That would allow NYC-WAW/PRG/NAP/HEL and anything shorter while improving reliability and profitability for the current services up to TXL-EWR range. Or, maybe a slight stretch with range of the current 752?

Maybe Boeing would make such an aircraft with a composite frame and better wing - further improving range, profit and payload. That is what the 797 should be in my mind while the 739ER type aircraft covers the trancon and shorter distances. Could the 739 be retooled with composites?


User currently offlineOlympic472 From United States of America, joined Jun 2008, 456 posts, RR: 0
Reply 10, posted (5 years 7 months 3 weeks 3 days 3 hours ago) and read 7609 times:

When Boeing introduced the 757, it was to be the 727's replacement. It not only replaced but exceeded the 727 in many ways. The 757 was larger, heavier and more powerful, but it found the sweet spot in airline's fleet. It's performance in hot and high, and personally at John Wayne /SNA always left a smile on my face. I like both the 727 and 757, and pilots still refer to the 727 as the "sports car" of airliners.

The 757's replacement may be the 787-8. It hasn't flown so nobody will know till then. Furthermore, is it too large? Until then the 737-900ER is only an interim solution, and for me not a 757 replacement.



Civil Aviation has a "Need for Speed"!
User currently offlineUnited Airline From Hong Kong, joined Jan 2001, 9168 posts, RR: 15
Reply 11, posted (5 years 7 months 3 weeks 3 days 3 hours ago) and read 7565 times:

Will Boeing ever bring back the B 757?

User currently offlineTdscanuck From Canada, joined Jan 2006, 12709 posts, RR: 80
Reply 12, posted (5 years 7 months 3 weeks 3 days 2 hours ago) and read 7526 times:



Quoting United Airline (Reply 11):
Will Boeing ever bring back the B 757?

No.

An aircraft with similar range/capacity to a 757...maybe. But the 757 production line is dead and it's not coming back.

Tom.


User currently offlineGeotrash From United States of America, joined Jun 2001, 326 posts, RR: 0
Reply 13, posted (5 years 7 months 3 weeks 3 days 2 hours ago) and read 7489 times:

Enjoyed reading this thread and kudos to the posters here for the interesting commentary. The 757 is also my favorite aircraft and I'm fortunate that I get to fly them nearly every week from DEN - BOS. Along the lines of some of the comments made already, here is what I see:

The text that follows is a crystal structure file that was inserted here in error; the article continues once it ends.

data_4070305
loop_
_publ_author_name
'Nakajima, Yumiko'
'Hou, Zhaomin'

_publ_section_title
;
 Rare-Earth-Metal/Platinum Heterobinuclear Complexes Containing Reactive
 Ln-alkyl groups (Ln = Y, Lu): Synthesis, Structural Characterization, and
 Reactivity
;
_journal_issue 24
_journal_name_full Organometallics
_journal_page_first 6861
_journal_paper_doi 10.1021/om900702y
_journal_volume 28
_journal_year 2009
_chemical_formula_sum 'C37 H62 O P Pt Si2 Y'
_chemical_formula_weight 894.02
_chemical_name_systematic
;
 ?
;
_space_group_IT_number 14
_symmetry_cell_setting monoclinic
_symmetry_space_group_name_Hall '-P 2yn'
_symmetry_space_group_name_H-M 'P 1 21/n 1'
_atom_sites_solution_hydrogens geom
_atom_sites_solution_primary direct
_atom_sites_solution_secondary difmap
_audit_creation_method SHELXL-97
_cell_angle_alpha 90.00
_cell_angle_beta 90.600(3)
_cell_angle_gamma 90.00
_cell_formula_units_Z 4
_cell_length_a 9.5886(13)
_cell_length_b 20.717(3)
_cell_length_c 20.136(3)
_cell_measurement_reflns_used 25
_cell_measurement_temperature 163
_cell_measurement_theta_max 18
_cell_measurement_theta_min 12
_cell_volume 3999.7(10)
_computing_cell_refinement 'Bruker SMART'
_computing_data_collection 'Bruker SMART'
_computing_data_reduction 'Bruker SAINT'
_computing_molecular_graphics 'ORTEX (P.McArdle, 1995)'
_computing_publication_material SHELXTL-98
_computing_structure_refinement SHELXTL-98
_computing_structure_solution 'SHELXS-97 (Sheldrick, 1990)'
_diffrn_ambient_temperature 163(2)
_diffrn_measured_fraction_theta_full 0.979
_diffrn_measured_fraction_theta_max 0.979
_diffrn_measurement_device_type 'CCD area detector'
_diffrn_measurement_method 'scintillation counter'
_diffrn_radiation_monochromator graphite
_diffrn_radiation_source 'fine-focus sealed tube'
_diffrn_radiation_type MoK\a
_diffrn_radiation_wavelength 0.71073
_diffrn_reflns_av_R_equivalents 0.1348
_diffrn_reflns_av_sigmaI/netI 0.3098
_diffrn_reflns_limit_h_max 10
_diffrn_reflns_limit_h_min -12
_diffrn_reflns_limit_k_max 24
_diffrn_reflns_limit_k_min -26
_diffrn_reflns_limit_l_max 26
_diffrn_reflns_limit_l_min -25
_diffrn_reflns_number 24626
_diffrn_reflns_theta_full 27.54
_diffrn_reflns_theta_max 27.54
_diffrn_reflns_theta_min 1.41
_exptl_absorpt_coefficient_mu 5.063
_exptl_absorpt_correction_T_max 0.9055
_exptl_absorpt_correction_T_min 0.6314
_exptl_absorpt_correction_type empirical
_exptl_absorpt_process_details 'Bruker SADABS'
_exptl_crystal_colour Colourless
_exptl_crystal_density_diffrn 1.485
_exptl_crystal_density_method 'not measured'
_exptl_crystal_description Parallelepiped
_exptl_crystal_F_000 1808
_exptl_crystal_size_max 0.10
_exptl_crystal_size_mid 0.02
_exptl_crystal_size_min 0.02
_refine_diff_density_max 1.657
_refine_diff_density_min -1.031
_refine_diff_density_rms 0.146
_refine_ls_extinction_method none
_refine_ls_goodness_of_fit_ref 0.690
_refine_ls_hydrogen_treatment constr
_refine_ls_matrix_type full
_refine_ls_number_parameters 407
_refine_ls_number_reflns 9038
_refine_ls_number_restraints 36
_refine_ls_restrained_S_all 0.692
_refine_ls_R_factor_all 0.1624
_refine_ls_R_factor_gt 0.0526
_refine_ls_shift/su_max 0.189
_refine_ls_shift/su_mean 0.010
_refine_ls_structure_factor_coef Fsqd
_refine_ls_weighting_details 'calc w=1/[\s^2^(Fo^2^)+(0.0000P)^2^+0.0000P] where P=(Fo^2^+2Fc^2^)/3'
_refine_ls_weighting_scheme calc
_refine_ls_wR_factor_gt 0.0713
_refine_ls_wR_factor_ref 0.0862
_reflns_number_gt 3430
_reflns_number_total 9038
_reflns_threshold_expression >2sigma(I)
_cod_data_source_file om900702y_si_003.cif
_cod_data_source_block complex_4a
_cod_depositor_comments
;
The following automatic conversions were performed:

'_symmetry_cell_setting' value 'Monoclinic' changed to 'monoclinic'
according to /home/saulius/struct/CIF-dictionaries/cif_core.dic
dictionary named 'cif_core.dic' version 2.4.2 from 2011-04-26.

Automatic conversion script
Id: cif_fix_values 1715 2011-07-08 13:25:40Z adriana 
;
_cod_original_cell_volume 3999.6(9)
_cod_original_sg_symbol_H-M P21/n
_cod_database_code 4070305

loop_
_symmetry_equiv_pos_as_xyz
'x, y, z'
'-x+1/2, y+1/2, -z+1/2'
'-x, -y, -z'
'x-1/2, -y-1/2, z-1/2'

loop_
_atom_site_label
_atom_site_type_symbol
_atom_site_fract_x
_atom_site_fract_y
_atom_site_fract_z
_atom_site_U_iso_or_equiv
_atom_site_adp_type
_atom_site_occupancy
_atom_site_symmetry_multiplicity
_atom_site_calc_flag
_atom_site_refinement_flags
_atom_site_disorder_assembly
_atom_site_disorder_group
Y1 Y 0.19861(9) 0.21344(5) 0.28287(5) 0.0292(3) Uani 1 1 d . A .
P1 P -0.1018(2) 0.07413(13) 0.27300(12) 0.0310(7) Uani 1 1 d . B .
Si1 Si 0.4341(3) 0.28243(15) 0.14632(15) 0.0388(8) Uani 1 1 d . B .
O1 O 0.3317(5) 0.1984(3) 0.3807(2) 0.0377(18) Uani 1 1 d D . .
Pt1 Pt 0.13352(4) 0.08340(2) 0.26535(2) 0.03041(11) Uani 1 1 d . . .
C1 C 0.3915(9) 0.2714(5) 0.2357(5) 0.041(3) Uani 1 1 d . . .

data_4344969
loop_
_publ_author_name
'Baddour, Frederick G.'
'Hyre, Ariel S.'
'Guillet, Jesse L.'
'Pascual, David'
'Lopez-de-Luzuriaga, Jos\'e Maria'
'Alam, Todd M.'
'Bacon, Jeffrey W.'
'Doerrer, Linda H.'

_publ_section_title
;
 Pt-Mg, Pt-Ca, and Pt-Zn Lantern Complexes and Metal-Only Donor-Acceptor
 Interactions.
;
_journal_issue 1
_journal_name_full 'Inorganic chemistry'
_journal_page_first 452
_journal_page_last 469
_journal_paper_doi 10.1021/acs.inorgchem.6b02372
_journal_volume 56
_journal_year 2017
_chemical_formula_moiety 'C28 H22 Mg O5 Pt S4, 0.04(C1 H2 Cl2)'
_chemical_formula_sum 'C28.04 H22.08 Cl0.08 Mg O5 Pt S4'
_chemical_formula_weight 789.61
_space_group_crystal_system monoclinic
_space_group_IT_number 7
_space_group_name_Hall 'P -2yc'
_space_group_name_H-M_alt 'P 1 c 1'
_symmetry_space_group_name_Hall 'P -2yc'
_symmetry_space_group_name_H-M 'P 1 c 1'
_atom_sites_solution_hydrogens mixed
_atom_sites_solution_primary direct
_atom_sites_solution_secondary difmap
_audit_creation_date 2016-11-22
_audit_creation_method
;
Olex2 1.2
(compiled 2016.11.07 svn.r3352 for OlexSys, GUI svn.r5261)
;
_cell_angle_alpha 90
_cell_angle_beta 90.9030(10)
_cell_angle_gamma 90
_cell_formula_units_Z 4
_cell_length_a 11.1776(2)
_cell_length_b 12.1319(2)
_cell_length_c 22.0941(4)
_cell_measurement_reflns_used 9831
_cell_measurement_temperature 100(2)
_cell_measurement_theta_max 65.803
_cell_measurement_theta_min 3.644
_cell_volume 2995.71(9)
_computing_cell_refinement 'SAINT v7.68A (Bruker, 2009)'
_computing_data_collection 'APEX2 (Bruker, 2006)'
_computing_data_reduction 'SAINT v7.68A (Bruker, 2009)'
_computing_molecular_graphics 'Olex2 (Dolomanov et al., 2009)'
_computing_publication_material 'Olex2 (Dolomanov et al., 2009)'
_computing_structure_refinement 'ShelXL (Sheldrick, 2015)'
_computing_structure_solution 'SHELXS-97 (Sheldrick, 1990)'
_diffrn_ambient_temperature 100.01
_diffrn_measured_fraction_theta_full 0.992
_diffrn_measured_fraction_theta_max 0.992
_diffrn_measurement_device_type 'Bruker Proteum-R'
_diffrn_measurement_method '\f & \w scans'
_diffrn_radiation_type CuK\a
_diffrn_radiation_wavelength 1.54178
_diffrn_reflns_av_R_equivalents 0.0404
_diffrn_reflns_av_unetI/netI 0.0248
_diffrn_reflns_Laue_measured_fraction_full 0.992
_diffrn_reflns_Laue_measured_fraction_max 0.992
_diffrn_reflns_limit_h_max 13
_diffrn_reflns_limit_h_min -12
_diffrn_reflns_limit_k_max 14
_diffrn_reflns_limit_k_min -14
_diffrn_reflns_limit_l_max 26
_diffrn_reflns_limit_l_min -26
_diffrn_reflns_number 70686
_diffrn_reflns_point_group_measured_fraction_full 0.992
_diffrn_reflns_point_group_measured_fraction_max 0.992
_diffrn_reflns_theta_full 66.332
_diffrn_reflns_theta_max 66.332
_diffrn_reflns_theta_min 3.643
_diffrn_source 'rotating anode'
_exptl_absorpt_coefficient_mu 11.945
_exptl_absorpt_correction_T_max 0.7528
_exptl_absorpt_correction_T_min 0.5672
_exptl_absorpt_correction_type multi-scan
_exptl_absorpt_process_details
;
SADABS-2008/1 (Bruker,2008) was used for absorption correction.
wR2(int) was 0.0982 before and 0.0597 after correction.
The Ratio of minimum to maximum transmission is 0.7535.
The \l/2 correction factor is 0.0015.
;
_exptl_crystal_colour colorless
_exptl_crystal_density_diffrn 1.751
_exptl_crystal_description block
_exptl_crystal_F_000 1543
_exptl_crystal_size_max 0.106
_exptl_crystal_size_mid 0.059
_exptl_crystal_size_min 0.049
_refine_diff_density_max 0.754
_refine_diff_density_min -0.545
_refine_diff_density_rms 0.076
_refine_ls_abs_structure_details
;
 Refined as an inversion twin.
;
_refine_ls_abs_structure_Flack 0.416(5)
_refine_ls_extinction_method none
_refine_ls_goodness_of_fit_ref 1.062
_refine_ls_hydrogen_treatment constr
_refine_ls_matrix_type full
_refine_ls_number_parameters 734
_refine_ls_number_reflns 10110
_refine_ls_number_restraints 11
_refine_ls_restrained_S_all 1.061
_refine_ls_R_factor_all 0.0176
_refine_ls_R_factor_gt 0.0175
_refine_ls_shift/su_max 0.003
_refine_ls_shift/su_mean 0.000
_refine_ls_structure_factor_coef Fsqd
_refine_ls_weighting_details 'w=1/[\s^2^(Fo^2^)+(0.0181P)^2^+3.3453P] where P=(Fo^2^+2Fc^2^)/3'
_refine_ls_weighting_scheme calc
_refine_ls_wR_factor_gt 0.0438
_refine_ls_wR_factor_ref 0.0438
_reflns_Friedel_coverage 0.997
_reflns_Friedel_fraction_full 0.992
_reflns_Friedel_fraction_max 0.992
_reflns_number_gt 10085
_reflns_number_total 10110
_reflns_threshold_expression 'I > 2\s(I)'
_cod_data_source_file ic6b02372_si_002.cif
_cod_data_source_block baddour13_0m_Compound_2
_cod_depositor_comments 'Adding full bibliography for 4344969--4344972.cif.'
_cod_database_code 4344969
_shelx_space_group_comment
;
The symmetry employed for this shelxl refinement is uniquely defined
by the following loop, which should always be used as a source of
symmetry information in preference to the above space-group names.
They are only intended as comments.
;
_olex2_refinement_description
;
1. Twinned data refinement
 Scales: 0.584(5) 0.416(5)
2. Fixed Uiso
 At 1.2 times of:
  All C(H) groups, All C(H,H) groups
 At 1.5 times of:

1/ Folks here are spot on that the orders for the 757 dried up, and that the sales motion in the market was for 737/A320 sized aircraft, and 777/A340. Neither A nor B could afford to cede the market in either of these categories to the other. The 757 was in a sense a casualty of war.

2/ Airlines with the route structures which are well suited to the 757 had already bought them, and when Eastern and the TWA went T/U over the years, the other operators with suitable routes were able to bolster their fleets, contributing to the drop in orders.

3/ Now that these aircraft are aging, the demand for more point to point service across the Atlantic has increased, fuel prices drove the 727s out of service leaving the 757 is the workhorse of many airlines' fleets, there appears to once again be market demand shaping up for a direct replacement.

I'd love to see an all-new single-aisle 757 replacement with longer range and maybe a wider cabin for more shoulder room in steerage. I guess I'm one of the few who don't mind a single aisle aircraft on longer intercontinental flights. It means fewer people in the customs line on arrival!

Dave


User currently offlineColumba From Germany, joined Dec 2004, 7062 posts, RR: 4
Reply 14, posted (5 years 7 months 3 weeks 3 days 2 hours ago) and read 7449 times:

The A321 has replaced the 757 with many airlines in Europe where the capacity was needed but not the extra power and range of the 757.
As the 737-900ER is also able to do many of the routes of the 757 was designed to do it only leaves a short niche were the performance of the 757 is needed.
The real competitioner of the 757 the A310 already has biten the dust as a passenger aircraft, it is only in service with militaries and cargo airlines and very few passenger airlines that are in the process of phasing them out in favor of more efficient aircraft.

I hardly see a real 757 replacement but I see the 737/A320 successor getting a bit bigger so that the gap between the largest narrowbody and the smallest widebody is not as big as it is now with A321/A332 and 739/788.